Dr. Kristine Burgess is a veterinary oncologist at the Foster Hospital for Small Animals, Dr.who also teaches medical oncology at the Cummings School of Veterinary Medicine. She collaborates with several other institutions to run clinical trials for new and advanced cancer treatments for dogs and cats, which may lead to better oncology options for both pets and humans. She is board certified in oncology from the American College of Veterinary Internal Medicine.
Growing up near Boston, Dr. Burgess had many pets and early on considered a career in veterinary medicine. However, after earning a bachelor's degree from the University of Massachusetts, she considered a career in basic science cancer research. She eventually completed research at the world-renowned Dana-Farber Cancer Institute and the Netherlands Cancer Institute, where her cancer medicine and research interests were honed. She ultimately returned to her first love and went on to earn her DVM from the Cummings School then joined its faculty after completing her residency training at the University of Wisconsin.
While at the Cummings School she has had the good fortune of working directly with fourth-year students and residents during their clinical rotations within the Foster Hospital for Small Animals. Dr. Burgess is honored and thrilled to have the opportunity to shape the future of veterinary students and residents in their careers as veterinarians and veterinary specialists. As she says,
I love the diverse mix of teaching, research and clinical service that comprise my position at Tufts University.
One of the most satisfying aspects of my specialty is the ability to do clinical trials using new or novel chemotherapy or immunotherapy, she says.
Much like human medicine, these clinical trials can be an excellent option for pets with advanced cancers or for owners with financial limitations. It has been our experience that certain pets with a poor or grave prognosis can benefit from these treatments. It is those patients who have benefited most from these trials that provide a great deal of satisfaction, and the two-way path between veterinary and human oncology can benefit both animals and humans. There is no better feeling than knowing you made a difference in the life of an animal and the family who brought that animal to us. I am grateful for being able to offer our cancer patients top-notch, state-of-the-art and compassionate care.
Dr. Burgess lives with her husband and daughter, three dogs and many cats. She enjoys live music, biking, hiking and traveling.
- DVM - Tufts University - 1997
- MS - Harvard University - 1991
- BS - University of Massachusetts - 1988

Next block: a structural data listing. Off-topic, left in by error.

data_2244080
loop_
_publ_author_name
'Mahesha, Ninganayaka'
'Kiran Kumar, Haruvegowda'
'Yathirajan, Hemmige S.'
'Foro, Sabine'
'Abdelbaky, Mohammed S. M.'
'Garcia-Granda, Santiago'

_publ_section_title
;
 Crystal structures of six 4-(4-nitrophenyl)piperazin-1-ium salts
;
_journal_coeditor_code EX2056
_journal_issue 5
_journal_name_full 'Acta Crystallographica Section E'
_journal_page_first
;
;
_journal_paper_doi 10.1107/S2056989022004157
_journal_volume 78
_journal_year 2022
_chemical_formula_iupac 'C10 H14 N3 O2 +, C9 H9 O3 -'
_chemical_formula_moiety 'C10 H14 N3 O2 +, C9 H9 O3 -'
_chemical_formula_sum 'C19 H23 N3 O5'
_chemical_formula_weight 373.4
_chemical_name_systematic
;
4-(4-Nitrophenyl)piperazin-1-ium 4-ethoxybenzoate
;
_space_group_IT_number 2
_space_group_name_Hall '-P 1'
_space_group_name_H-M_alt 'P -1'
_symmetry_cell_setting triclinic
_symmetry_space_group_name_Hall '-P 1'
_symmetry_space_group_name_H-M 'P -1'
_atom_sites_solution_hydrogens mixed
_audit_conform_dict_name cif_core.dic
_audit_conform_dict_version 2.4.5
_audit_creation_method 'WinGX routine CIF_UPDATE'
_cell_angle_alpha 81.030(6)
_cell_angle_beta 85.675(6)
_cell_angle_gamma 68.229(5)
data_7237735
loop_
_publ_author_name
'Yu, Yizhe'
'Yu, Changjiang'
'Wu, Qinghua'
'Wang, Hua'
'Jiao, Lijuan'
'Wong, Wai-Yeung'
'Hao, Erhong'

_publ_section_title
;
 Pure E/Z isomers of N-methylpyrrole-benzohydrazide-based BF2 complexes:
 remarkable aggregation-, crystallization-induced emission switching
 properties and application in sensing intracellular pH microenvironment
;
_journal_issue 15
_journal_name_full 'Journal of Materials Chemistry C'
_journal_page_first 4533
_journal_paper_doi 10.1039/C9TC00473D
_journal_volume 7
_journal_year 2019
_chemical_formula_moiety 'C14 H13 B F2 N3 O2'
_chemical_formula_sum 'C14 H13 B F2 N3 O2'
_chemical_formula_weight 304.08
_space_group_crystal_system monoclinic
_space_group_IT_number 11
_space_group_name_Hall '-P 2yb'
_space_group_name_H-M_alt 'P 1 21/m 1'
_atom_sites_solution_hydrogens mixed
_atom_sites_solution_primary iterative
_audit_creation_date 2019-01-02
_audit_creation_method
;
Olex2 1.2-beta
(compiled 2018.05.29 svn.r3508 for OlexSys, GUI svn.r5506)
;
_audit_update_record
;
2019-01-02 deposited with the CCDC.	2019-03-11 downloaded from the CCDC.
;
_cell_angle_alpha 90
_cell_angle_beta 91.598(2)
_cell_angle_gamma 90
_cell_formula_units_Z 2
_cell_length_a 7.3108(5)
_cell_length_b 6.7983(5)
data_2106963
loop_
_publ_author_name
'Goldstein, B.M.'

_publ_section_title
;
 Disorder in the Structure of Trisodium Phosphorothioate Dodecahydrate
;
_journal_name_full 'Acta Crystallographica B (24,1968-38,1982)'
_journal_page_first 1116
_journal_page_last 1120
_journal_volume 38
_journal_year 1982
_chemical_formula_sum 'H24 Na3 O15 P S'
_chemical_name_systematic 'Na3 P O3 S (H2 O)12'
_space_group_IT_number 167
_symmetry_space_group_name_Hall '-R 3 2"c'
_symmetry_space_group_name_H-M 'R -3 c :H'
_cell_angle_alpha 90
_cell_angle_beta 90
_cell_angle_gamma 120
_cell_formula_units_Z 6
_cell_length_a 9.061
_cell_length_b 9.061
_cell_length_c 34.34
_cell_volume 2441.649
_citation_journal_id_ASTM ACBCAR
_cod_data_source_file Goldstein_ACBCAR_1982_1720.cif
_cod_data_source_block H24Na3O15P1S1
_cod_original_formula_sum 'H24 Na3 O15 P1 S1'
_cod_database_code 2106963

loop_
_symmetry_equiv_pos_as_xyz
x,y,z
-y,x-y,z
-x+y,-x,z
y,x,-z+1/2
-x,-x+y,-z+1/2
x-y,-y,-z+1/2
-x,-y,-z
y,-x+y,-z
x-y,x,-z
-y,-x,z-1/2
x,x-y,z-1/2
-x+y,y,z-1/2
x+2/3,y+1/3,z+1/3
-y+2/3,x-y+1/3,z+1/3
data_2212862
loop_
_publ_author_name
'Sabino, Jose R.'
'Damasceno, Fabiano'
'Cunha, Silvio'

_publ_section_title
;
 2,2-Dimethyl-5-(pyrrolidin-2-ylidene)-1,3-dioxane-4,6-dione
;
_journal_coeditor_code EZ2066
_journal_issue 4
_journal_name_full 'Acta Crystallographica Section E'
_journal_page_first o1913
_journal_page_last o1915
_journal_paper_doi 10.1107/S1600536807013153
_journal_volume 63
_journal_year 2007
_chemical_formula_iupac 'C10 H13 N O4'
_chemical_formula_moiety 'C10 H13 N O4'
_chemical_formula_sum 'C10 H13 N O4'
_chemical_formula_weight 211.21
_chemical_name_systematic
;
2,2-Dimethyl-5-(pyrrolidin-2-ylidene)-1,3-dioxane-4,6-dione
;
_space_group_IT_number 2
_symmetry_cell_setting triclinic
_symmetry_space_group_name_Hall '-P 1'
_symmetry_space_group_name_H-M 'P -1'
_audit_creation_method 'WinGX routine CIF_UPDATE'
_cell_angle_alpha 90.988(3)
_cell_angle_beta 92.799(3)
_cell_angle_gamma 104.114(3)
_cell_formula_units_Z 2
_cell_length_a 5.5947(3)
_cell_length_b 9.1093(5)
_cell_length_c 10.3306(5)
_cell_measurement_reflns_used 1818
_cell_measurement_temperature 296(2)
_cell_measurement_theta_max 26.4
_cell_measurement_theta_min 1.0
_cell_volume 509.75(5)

- American College of Veterinary Internal Medicine - Oncology
- Frantz AM, Sarver AL, Ito D, Phang TL, Karimpour-Fard A, Scott, MC, Valli VEO, Lindblad-Toh K, Burgess KE, Husbands BD, Henson MS, Borgatti A, Kisseberth WC, Hunter LE, Breen M, O'Brien T and Modiano, JF (2012). Molecular Profiling reveals prognostically significant subtypes of canine lymphoma Vet Path accepted for publication.
- Burgess KE, Mayer J (2012). A proposal for a standardized classification of ferret lymphoma Journal of Exotic Pet Medicine accepted for publication.
- Tsai S, Sutherland-Smith J, Burgess KE, Ruthazer R, Sato A (2011). Imaging Characteristics of Intrathoracic Histiocytic Sarcoma in Dogs Veterinary Radiology and Ultrasound 53 (1): 21-27
- Ito D, Endicott M, Jubala C, Burgess KE, et al. (2011). A Tumor Related Lymphoid Progenitor Population Supports Hierarchical Tumor Organization in Canine B Cell Lymphoma. Journal of Veterinary Internal Medicine 25:890-896
- Thomas R, Seiser EL, Motsinger-Reif A, Borst L, Valli VE, Kelley K, Suter SE, Argyle D, Burgess KE, Bell J, Lindblad-Toh K, Modiano JF, Breen M (2011). Refining tumor-associated aneuploidy through "genomic recording" of recurrent DNA copy number aberrrations in 150 canine non-Hodgkin lymphomas. Leukemia and Lymphoma Early Online Edition March 2011
- Rau, SE, Barber, LG, Burgess, KE (2010). Efficacy of maropitant (CereniaTM) in the prevention of delayed vomiting associated with doxorubicin administration. Journal of Veterinary Internal Medicine 24(6): 1452-1457.
- Burgess, KE, Wood, DR, Green, EM, Dubielzig RR (2010). Nasal Angiofibroma in 13 Dogs. Veterinary Comparative Oncology vol 9 (4):304-309.
- DeRegis CJ, Keating, JH, Burgess KE (2010). Review of immunohistochemistry and proliferation indices for diagnosis of canine caner. Veterinary Comparative Oncology, Submitted
- Burr, H, Keating, JH, Burgess, KE (2010). Feline Tarsal Lymphoma: A Retrospective, Multi-Institutional Study. JAVMA in preparation
- M. Gauthier, L.G. Barber, K.E. Burgess (2009). Identifying and Treating Anal Sac Adenocarcinoma in the Dog. Veterinary Medicine 104 (2): 74-81.
- Rau, SE and Burgess, KE (2008). PRL-3 Expression in Metastatic Cancers. Veterinary Cancer Society Newsletter.
General Research Interests
- Understanding the molecular mechanisms that trigger the development of canine/feline cancer and applying those findings into improved diagnostic capabilities and therapeutic options for treatment
- Participating in clinical trials that evaluate the use of novel chemotherapeutics and immunotherapies in various malignancies
Research Interests by Area
Spontaneous Animal Disease Models
- Lymphoma, osteosarcoma, transitional cell carcinoma, prostatic cancer, hemangiosarcoma, mammary (breast) cancer, squamous cell carcinoma in cats
Research Interests by Organ System and Disease
Oncology and Cancer Research and Clinical Trials
- Genetic mapping of canine B cell lymphoma. Clinical oncology, spontaneous animal disease models of cancer, clinical trials